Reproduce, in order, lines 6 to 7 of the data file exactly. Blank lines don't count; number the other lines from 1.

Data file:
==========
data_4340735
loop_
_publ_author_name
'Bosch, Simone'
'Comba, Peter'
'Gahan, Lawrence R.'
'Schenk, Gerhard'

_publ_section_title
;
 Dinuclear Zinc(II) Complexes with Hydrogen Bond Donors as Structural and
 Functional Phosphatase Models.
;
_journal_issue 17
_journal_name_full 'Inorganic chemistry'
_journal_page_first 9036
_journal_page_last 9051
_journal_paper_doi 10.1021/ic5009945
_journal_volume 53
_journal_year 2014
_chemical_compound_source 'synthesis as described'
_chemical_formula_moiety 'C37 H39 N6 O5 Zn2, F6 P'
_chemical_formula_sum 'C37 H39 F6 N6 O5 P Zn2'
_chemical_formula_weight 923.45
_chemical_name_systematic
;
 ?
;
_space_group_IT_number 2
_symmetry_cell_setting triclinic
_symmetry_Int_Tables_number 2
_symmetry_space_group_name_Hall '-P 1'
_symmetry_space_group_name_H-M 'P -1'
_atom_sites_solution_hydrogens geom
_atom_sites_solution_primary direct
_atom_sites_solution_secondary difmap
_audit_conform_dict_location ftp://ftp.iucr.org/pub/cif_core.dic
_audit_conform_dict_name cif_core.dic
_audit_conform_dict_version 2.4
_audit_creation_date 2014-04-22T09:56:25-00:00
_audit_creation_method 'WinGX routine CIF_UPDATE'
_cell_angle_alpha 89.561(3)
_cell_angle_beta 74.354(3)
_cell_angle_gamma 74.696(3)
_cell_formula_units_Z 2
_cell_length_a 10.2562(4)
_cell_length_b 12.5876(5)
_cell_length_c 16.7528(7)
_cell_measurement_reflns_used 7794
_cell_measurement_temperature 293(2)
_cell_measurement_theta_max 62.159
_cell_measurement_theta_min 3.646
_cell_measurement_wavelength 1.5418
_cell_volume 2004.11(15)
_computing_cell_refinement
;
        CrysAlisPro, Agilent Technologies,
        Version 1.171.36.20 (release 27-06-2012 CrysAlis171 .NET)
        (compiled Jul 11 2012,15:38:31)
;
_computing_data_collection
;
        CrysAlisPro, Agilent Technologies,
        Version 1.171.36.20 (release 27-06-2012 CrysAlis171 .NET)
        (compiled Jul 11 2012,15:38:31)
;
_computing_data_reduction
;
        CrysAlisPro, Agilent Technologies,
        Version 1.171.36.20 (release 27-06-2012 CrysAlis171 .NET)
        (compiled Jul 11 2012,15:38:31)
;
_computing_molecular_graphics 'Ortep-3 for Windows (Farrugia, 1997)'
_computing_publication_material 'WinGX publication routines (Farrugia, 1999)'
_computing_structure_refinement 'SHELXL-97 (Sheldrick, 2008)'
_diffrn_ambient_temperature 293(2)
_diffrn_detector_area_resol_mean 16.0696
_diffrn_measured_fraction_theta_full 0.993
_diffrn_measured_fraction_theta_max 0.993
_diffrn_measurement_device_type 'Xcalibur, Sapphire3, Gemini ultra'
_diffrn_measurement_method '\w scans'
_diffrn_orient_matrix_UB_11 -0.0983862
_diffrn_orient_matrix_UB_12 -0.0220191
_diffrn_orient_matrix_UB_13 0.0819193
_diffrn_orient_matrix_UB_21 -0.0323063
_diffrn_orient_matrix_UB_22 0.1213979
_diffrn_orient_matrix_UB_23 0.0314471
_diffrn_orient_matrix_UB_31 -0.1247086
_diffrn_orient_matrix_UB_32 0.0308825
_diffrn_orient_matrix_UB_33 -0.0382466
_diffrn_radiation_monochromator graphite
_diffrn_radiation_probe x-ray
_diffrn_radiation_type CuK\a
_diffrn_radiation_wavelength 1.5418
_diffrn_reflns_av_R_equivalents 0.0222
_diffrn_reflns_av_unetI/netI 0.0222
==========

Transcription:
'Gahan, Lawrence R.'
'Schenk, Gerhard'